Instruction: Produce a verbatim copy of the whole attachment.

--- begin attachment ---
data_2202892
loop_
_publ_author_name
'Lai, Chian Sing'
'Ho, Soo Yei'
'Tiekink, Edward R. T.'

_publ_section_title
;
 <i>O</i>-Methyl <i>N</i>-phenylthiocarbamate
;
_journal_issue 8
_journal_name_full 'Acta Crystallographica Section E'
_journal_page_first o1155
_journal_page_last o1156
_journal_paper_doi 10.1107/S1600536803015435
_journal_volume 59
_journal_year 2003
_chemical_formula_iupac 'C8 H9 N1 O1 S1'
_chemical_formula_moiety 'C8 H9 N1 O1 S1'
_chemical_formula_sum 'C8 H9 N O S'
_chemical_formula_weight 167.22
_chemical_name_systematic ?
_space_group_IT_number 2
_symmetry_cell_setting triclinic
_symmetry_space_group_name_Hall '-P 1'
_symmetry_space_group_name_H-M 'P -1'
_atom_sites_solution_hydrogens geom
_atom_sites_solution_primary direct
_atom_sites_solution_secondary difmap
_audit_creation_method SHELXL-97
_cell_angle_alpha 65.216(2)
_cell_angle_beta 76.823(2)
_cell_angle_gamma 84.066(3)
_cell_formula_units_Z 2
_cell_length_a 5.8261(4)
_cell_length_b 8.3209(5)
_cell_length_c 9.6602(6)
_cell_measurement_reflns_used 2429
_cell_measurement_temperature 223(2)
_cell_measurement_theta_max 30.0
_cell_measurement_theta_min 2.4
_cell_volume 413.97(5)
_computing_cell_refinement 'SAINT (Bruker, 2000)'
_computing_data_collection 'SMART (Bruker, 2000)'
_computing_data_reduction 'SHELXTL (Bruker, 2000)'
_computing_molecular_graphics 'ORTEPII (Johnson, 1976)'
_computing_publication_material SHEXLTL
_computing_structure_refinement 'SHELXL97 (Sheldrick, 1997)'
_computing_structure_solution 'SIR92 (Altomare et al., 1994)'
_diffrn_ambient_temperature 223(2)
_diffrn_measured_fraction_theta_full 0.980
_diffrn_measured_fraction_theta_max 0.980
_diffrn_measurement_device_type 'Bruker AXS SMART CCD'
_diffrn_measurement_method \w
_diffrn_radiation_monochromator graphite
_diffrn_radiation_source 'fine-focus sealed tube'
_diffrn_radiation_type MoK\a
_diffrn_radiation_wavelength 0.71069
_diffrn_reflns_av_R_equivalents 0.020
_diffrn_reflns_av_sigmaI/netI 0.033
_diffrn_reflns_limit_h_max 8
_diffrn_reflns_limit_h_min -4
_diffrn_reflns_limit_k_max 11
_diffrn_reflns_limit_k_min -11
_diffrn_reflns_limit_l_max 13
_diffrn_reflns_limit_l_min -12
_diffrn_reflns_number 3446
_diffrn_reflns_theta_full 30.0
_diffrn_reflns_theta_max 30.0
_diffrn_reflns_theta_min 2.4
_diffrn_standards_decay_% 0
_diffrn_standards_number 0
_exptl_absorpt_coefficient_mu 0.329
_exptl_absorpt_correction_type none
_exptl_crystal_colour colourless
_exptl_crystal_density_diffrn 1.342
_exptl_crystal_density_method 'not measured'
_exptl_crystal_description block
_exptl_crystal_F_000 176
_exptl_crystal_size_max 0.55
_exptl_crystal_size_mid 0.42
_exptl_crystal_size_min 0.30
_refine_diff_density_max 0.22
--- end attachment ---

data_2202892
loop_
_publ_author_name
'Lai, Chian Sing'
'Ho, Soo Yei'
'Tiekink, Edward R. T.'

_publ_section_title
;
 <i>O</i>-Methyl <i>N</i>-phenylthiocarbamate
;
_journal_issue 8
_journal_name_full 'Acta Crystallographica Section E'
_journal_page_first o1155
_journal_page_last o1156
_journal_paper_doi 10.1107/S1600536803015435
_journal_volume 59
_journal_year 2003
_chemical_formula_iupac 'C8 H9 N1 O1 S1'
_chemical_formula_moiety 'C8 H9 N1 O1 S1'
_chemical_formula_sum 'C8 H9 N O S'
_chemical_formula_weight 167.22
_chemical_name_systematic ?
_space_group_IT_number 2
_symmetry_cell_setting triclinic
_symmetry_space_group_name_Hall '-P 1'
_symmetry_space_group_name_H-M 'P -1'
_atom_sites_solution_hydrogens geom
_atom_sites_solution_primary direct
_atom_sites_solution_secondary difmap
_audit_creation_method SHELXL-97
_cell_angle_alpha 65.216(2)
_cell_angle_beta 76.823(2)
_cell_angle_gamma 84.066(3)
_cell_formula_units_Z 2
_cell_length_a 5.8261(4)
_cell_length_b 8.3209(5)
_cell_length_c 9.6602(6)
_cell_measurement_reflns_used 2429
_cell_measurement_temperature 223(2)
_cell_measurement_theta_max 30.0
_cell_measurement_theta_min 2.4
_cell_volume 413.97(5)
_computing_cell_refinement 'SAINT (Bruker, 2000)'
_computing_data_collection 'SMART (Bruker, 2000)'
_computing_data_reduction 'SHELXTL (Bruker, 2000)'
_computing_molecular_graphics 'ORTEPII (Johnson, 1976)'
_computing_publication_material SHEXLTL
_computing_structure_refinement 'SHELXL97 (Sheldrick, 1997)'
_computing_structure_solution 'SIR92 (Altomare et al., 1994)'
_diffrn_ambient_temperature 223(2)
_diffrn_measured_fraction_theta_full 0.980
_diffrn_measured_fraction_theta_max 0.980
_diffrn_measurement_device_type 'Bruker AXS SMART CCD'
_diffrn_measurement_method \w
_diffrn_radiation_monochromator graphite
_diffrn_radiation_source 'fine-focus sealed tube'
_diffrn_radiation_type MoK\a
_diffrn_radiation_wavelength 0.71069
_diffrn_reflns_av_R_equivalents 0.020
_diffrn_reflns_av_sigmaI/netI 0.033
_diffrn_reflns_limit_h_max 8
_diffrn_reflns_limit_h_min -4
_diffrn_reflns_limit_k_max 11
_diffrn_reflns_limit_k_min -11
_diffrn_reflns_limit_l_max 13
_diffrn_reflns_limit_l_min -12
_diffrn_reflns_number 3446
_diffrn_reflns_theta_full 30.0
_diffrn_reflns_theta_max 30.0
_diffrn_reflns_theta_min 2.4
_diffrn_standards_decay_% 0
_diffrn_standards_number 0
_exptl_absorpt_coefficient_mu 0.329
_exptl_absorpt_correction_type none
_exptl_crystal_colour colourless
_exptl_crystal_density_diffrn 1.342
_exptl_crystal_density_method 'not measured'
_exptl_crystal_description block
_exptl_crystal_F_000 176
_exptl_crystal_size_max 0.55
_exptl_crystal_size_mid 0.42
_exptl_crystal_size_min 0.30
_refine_diff_density_max 0.22